To weigh comfort of airline seats, search engines compare factors like seat size, flight length and Wi-Fi access.
Boris Kulikov • New York Times,
Use lesser-known websites to find airline seats that fit your needs
- Article by: STEPHANIE ROSENBLOOM
- New York Times
- August 2, 2013 - 12:13 PM
For travelers who are taller or broader or heavier than the average American, who have had their knees bashed, heads bonked and hips squeezed on flights from coast to coast, a little relief is in sight. No, airlines are not reconfiguring planes. But it is becoming easier to find the best possible seats thanks to some new and lesser-known websites that allow you to search for flights not only by price and schedule but also by seat width, legroom, quality of aircraft and conveniences like Wi-Fi.
For years, SeatGuru.com has been the go-to destination for travelers intent on discovering the roomiest seats farthest from the bathrooms, which you can do with a cursory glance at the site’s color-coded airplane maps: green for good seats, yellow for potential drawbacks like restricted legroom, green and yellow for mixed reviews, red for bad seats. The site’s sortable comparison charts for long-haul and short-haul flights enable you to easily see which airlines have the widest seats (Air Canada, British Airways, Asiana Airlines) and the narrowest seats (ANA, AirAsia X and Air Vanuatu). You can check out which airlines offer the most legroom (United, American Airlines, Thai Airways) and the least legroom (too many to list) in a column labeled “seat pitch.” And you can look up which planes have laptop power and Wi-Fi.
Now SeatGuru has an innovation, Guru Factor (or G-Factor), a “comfort rating system” that ranks the in-flight experience by “love it,” “like it” or “live with it.” Part of the site’s nascent flight comparison search engine, G-Factor scores each flight by legroom and comfort (type of seat, seat pitch, width, recline).
The ratings also take into account customer service and satisfaction ratings (the site is owned by TripAdvisor and thus has access to scores of reviews), in-flight entertainment, Wi-Fi and the availability of power ports at the seat. You can browse flight search results not only by lowest prices but also by G-Factor.
For me, the seat maps continue to be the main draw to the site. G-Factor is a more opaque tool. A recent search for a direct flight to Berlin from Newark, N.J., in late August turned up a $1,306 fare on United Airlines with “tight” legroom. The G-Factor was “like it.” For the same dates, a flight to Berlin from Kennedy Airport with one stop each way turned up a $1,538 fare on Delta that had a “love it” G-Factor. That flight had a stop, was more expensive and didn’t have better seats (they were listed as “tight” legroom as well), yet Delta had a higher TripAdvisor rating than United. In other words, keep in mind that when using G-Factor, you might love what it loves — or not.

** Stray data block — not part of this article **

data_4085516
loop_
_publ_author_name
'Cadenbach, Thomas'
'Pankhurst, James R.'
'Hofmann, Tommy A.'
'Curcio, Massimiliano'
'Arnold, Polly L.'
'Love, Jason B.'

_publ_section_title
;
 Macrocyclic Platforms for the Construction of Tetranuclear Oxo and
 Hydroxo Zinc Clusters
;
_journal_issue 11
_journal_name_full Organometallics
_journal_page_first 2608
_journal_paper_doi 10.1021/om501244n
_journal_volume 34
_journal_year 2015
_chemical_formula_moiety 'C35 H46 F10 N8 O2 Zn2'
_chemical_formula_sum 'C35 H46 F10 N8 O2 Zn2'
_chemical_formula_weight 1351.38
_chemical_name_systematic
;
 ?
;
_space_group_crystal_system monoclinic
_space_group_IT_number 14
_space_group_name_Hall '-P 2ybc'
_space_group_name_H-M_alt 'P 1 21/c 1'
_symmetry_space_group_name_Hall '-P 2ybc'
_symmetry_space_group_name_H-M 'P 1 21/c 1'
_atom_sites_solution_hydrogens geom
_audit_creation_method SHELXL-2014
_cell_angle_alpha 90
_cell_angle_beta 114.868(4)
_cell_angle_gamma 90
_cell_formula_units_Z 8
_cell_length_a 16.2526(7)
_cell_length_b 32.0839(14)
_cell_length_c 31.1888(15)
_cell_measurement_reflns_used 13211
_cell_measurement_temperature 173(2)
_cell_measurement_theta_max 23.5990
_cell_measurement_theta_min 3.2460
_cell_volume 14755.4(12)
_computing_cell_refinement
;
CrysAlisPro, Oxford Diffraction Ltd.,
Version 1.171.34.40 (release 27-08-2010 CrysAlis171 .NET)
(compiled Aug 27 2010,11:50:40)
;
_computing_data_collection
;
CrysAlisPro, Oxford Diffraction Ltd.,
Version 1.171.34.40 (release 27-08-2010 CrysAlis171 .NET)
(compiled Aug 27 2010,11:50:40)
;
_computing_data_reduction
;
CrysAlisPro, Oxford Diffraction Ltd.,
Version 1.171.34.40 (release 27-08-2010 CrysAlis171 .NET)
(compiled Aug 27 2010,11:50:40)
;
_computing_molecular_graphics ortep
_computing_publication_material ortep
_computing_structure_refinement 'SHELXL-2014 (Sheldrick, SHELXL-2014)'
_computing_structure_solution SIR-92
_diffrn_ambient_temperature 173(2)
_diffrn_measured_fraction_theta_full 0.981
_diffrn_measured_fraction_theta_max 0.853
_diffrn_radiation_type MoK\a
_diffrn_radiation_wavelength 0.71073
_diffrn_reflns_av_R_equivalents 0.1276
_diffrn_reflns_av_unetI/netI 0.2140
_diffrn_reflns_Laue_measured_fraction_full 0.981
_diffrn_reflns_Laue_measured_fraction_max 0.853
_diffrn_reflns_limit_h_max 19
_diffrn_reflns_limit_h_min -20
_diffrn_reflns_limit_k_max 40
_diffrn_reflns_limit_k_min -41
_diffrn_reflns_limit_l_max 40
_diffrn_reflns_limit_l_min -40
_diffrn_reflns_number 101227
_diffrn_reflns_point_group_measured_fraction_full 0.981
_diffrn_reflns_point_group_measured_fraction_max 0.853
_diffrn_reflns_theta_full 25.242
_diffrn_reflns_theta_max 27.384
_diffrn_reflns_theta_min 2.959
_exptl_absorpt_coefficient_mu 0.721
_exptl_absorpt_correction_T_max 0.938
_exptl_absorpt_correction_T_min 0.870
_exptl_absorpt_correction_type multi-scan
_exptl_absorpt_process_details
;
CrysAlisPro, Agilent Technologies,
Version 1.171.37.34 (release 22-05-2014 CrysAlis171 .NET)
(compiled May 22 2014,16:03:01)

Find a flight’s ‘happiness factor’
A new site called Routehappy.com is striving to stand out by allowing users to filter flight search results by “happiness factors.” The site, which is intuitive and easy to use, allows you to search for a flight and then narrow your results by nonstop routes, time, airlines, airports, flights that are “happy and cheap” or “happiness factors” — which you can filter further by clicking boxes for “nicer planes,” “roomier seats,” “high flyer rating,” “Wi-Fi,” “best entertainment” and “in-seat power.”
Like SeatGuru, Routehappy is a search site, not a booking platform. So if you like what you find, you’ll have to book it with the airline or an online travel agency.
A big player in this space, Hipmunk.com, has been around since 2010 and allows users to sort flight search results by “agony” factor, a combination of price, number of stops and duration. After searching for a flight, you can sort the results by agony or by other individual factors like arrival, departure, duration and price.
If your primary goal is to make your flight as brief as possible, the Danish flight search site Momondo.com rates routes on a scale of 1 to 10 based on price and average flight time.
Tracking seats after you’ve booked
So what if you’ve already booked a flight and every decent seat is occupied?
You can avail yourself of a seat-tracking app. Unfortunately, these services do not enable you to book a seat when it becomes available — they simply alert you to that fact.
One such tool is Seat Tracker, a new feature from TripIt Pro, the popular trip organization app and website. To use Seat Tracker, you must be a TripIt Pro member ($49 a year, although the website offers free 30-day trials). Members simply log into the site and create an alert for a future flight, then select their criteria, like a window, middle, aisle or “aisle or window” seat as well as their desired area of the plane: ahead of the wing, over the wing, behind the wing, in the exit row or by the bulkhead. If the seat you want becomes available, TripIt will notify you with a text or e-mail message and tell you how to contact the airline or booking agent to change your seat. Information: tripit.com/seattracker.
If you don’t want to pay for a seat alert, there’s ExpertFlyer. A basic membership to the site, which specializes in helping frequent fliers maximize their miles and elite upgrades, is $4.99 a month; a premium membership is $9.99 a month. But you can sign up for one seat alert at a time free of charge (additional alerts are 99 cents each if you do not have a monthly membership). An iPhone and iPad app enables you to manage your alerts wherever your travels might take you. Information: expertflyer.com/ free-program.
© 2013 Star Tribune